Henry Plummer | The Undoing of a Sheriff
**Don’t miss Part 1, Part 2, and Part 3 of the Henry Plummer Series
With Electa out of the picture, Plummer had little reason to spend time at home and threw himself into his work. When he was in Bannack, he took meals with his in-laws, the Vails, and their two boarders – Joseph Swift and Francis Thompson. Not two and a half months after Electa left (mid-November), there was an incident that truly threw Plummer’s character to speculation.
This incident involved the ward of the Edgertons, Henry Tilden. Sam Hauser, later to become the Governor of the Montana Territory, got on the Virginia City Express with Langford (a friend of the Edgertons) with $14,000 in gold dust headed East for the States. It was noted that Plummer was also on that train and offered Hauser a gift of a red scarf to warm him. Hauser interpreted this gesture as a mark of someone transporting money and was extremely uneasy. The next day it is said that the shrieks of Tilden could be heard across the valley.
Tilden recounted the incident saying that the cries were the result of taking a tumble into a ditch and his horse falling on top of him. The boy had been hurrying back to town in fear of what he had seen only minutes before: three masked horsemen had searched him at gunpoint, finding nothing of value in his pockets and subsequently letting him go. He identified one of the men as Henry Plummer, stating that he knew the man by his overcoat and his pistol. When Sheriff Plummer heard of Tilden’s experience, he immediately questioned the boy about the robbery. In fear of Plummer, Tilden was silenced. While questions about Tilden’s testimony remain, it cast doubt on Plummer to those of notable standing (the Sanders and the Edgertons) in town.
Following the Tilden incident, much of the response to Plummer’s actions were brought on out of fear. The Sheriff asked Sidney Edgerton if he could send a package along with him as he traveled East to the States – Edgerton was so skeptical of Plummer’s motives that he cancelled his trip altogether. In like fashion, Lucia Darling, the Sanders, and the Edgertons accepted the Vail’s Thanksgiving invitation partly out of fear of offending Plummer. This meal however is written about only in a positive light. Although the dinner was enjoyable, Sanders and Edgerton were already planning the undoing of the Sheriff.
In the proceeding weeks, there are accounts of Plummer riding among a group of bold riders showing off and speculation of his involvement in a series of robberies. In one of these robberies, George Ives was suspected of being the leader. Ives was also said to be responsible for the death of Nick Tiebolt. The trial was held on the streets of Nevada City – the jury could not come back with a unanimous decision, but Sanders (the prosecution attorney) would not accept the verdict and, being in control of the crowd, moved that Ives be hanged immediately. It was following this trial and execution that the Vigilance Committee was formed in the back room of a Virginia City store.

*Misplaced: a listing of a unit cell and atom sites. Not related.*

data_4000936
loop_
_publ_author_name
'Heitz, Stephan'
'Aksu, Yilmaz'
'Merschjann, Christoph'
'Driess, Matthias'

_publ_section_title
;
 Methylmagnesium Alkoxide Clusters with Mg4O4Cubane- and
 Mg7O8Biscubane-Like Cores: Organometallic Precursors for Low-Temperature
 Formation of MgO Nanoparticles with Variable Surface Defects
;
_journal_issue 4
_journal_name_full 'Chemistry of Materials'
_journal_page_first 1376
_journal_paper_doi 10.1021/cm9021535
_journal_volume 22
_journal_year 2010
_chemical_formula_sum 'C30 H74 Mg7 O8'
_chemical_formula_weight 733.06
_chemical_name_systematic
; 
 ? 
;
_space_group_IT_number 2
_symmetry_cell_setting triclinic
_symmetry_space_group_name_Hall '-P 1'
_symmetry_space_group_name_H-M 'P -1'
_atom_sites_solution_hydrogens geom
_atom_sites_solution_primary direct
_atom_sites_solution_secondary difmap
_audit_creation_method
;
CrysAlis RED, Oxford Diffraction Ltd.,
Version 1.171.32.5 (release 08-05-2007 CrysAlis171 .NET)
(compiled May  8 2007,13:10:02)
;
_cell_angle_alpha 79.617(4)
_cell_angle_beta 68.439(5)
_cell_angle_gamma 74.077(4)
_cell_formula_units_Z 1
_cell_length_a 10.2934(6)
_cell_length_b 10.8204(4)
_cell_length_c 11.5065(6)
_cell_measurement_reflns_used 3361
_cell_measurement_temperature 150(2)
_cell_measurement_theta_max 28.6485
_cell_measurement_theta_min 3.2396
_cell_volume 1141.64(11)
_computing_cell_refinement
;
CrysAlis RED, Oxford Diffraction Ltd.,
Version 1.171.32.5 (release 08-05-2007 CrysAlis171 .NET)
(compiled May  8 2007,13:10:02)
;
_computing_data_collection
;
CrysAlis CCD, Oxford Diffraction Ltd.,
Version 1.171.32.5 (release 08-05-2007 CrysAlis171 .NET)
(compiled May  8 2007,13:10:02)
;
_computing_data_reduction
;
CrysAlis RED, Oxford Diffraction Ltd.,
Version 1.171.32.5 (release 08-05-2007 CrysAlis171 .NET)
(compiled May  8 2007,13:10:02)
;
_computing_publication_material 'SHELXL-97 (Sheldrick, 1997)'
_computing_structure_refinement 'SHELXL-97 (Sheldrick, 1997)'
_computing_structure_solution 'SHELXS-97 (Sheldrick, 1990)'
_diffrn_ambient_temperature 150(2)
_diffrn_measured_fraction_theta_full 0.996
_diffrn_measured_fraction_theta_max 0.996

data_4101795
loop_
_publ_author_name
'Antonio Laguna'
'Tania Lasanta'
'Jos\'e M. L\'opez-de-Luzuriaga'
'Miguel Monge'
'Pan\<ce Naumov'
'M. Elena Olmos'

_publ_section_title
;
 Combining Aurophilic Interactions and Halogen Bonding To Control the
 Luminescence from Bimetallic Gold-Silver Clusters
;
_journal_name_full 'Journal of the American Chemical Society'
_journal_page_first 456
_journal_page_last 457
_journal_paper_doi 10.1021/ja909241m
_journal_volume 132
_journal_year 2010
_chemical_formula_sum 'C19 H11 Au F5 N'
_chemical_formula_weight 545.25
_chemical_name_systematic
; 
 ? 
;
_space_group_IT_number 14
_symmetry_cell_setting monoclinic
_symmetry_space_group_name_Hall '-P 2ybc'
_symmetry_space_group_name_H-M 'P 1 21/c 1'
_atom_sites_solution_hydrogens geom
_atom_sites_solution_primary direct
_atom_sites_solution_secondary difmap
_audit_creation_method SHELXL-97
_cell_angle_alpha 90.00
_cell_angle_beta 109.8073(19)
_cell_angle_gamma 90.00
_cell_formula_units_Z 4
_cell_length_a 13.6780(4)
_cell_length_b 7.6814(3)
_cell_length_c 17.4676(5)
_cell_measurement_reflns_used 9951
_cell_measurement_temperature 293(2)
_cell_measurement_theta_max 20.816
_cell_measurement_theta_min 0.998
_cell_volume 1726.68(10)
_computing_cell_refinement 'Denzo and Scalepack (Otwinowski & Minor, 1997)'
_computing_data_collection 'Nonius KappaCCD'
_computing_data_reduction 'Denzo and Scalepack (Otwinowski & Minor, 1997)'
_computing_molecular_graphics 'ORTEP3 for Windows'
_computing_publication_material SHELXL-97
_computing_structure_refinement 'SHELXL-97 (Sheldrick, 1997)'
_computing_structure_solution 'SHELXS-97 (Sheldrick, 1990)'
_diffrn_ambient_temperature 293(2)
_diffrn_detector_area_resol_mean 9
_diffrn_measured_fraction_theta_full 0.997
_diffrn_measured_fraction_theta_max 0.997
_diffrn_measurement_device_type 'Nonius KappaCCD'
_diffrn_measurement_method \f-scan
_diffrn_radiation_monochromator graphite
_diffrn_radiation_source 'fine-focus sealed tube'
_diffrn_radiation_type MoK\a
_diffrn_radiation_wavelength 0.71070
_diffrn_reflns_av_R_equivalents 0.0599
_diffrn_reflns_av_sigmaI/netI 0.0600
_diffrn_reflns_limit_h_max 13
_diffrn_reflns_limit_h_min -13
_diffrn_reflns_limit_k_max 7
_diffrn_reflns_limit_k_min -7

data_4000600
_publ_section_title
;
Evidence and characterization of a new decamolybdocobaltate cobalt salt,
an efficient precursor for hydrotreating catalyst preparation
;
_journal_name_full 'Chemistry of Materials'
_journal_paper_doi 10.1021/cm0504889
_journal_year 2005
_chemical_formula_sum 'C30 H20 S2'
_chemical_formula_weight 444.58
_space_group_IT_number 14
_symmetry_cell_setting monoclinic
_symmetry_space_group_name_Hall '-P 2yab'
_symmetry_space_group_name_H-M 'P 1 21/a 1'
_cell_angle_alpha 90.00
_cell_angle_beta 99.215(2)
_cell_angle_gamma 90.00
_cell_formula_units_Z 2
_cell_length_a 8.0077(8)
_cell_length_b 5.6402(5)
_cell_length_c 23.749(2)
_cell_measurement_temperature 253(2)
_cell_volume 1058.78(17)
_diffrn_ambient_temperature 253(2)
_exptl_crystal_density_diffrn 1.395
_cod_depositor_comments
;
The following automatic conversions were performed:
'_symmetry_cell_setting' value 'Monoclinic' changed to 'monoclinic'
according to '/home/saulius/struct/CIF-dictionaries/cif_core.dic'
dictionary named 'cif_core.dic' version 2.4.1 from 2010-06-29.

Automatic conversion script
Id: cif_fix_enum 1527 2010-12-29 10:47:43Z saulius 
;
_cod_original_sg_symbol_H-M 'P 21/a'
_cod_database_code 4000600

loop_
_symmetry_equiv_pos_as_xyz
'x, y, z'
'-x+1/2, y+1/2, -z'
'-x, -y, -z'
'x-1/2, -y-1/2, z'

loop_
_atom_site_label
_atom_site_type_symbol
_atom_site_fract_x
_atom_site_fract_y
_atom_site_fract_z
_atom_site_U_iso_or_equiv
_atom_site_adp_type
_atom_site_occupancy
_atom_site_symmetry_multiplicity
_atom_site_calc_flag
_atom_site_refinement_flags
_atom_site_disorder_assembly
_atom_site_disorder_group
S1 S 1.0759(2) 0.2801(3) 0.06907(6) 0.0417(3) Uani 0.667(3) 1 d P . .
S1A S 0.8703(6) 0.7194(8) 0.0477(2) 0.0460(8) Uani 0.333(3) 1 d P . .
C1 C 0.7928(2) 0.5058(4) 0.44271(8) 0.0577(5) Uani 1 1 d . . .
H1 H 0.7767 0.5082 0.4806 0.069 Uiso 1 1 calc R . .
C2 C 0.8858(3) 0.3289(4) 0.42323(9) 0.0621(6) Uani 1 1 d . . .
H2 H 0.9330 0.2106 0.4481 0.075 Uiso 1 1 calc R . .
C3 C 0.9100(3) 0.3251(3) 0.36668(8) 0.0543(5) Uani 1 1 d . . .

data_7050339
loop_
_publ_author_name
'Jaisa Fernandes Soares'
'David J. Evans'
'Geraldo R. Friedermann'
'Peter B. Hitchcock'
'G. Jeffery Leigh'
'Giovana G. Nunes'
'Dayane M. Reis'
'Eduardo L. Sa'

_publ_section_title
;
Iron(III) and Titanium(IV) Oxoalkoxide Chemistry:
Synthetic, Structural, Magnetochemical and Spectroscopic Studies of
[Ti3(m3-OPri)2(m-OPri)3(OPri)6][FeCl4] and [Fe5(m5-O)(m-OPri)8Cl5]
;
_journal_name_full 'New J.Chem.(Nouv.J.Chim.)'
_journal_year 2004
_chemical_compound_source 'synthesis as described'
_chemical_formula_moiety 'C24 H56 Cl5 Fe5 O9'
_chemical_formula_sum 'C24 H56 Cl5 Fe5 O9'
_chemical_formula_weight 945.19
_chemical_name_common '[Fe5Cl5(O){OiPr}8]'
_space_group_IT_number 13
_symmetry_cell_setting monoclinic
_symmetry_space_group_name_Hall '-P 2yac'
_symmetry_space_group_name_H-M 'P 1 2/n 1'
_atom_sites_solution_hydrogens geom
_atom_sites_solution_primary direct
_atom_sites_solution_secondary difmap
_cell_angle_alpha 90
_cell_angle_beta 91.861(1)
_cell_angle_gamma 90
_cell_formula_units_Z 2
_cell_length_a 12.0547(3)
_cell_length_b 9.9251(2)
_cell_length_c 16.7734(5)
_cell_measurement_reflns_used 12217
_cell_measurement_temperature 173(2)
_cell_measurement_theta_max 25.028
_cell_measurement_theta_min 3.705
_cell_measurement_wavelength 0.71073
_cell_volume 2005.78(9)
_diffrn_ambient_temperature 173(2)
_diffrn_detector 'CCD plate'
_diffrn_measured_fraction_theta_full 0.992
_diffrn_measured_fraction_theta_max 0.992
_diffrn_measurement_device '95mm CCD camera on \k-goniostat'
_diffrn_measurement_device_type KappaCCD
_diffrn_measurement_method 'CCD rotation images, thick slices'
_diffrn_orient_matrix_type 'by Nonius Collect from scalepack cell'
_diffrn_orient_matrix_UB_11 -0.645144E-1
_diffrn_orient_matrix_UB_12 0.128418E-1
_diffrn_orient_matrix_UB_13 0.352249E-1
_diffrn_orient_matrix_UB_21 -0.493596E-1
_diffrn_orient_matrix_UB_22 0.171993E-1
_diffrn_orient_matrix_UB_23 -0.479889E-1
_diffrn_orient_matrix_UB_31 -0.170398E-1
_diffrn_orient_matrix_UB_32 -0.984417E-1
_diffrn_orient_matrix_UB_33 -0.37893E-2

Ives dying declaration was that Alex Carter had killed the Dutchman. With this insight, 24 men took off to find Carter on December 23. When they arrived at Deer Lodge Creek, Red Yeager informed them that they would find Carter drunk at the Cottonwood station. This turned out to be false information that would give Carter and associates a chance to escape. For his interference with justice, Yeager was sentenced to death. Yeager is said to have continued naming members of the Road Agents, wanting to see others who deserved to die far more than himself, hang. He accused Plummer as being the gang’s leader, and continued with: Bill Bunton, George Brown, Ned Ray, Sam Bunton, Cyrus Skinner, George Shears, Frank Parish, Hays Lyons, Bill Hunter, George Ives, Stephen Marshland, Dutch John Wagner, Alex Carter, Whiskey Bill Graves, Johnny Cooper, Buck Stinson, Mexican Frank, Bob Zachary, Boone Helm, Clubfoot George Lane, Billy Terwilliger, and Gad Moore.
The Vigilantes were prepared to take the law into their own hands and set out to execute those on the list immediately. While some of the committee stayed in the Alder Gulch area, others took off to find Plummer and associates in Bannack.
Meanwhile, Plummer was ill and had taken to the Vail’s couch for several days. Thompson, one of the Vail’s boarders, was privy to Sander’s and Edgerton’s plan to eliminate Plummer; yet, he feared for his own life did not consider warning Plummer. Late on the evening of January 10, 1864, Thompson heard the creak of the small footbridge under the feet of a group of 50-75 men who would split into three groups to collect Ned Ray, Buck Stinson, and Henry Plummer. When the men knocked at the Vail’s, Martha opened the door and Plummer, unarmed, obliged their request to discuss Dutch John and sent Martha inside where Thompson kept her company.
Plummer soon realized that the men intended to hang him on the gallows that Plummer himself had built and utilized as Sheriff. He, like Ray and Stinson, pleaded for his life begging for a fair trial or time to get his affairs in order. All of these requests were ignored. Ray was hanged first, with his lover, Madame Hall, forcing her way through the crowd and making a large scene. Stinson was next, and finally the crowd turned toward Plummer. Joseph Swift rushed to the scene nearly too late and began pleading on Plummer’s behalf to no avail. While Swift wept, Plummer made a final request, “give me a high drop, boys.”
**Stay Tuned: Part 5 on the discrepancies in his story.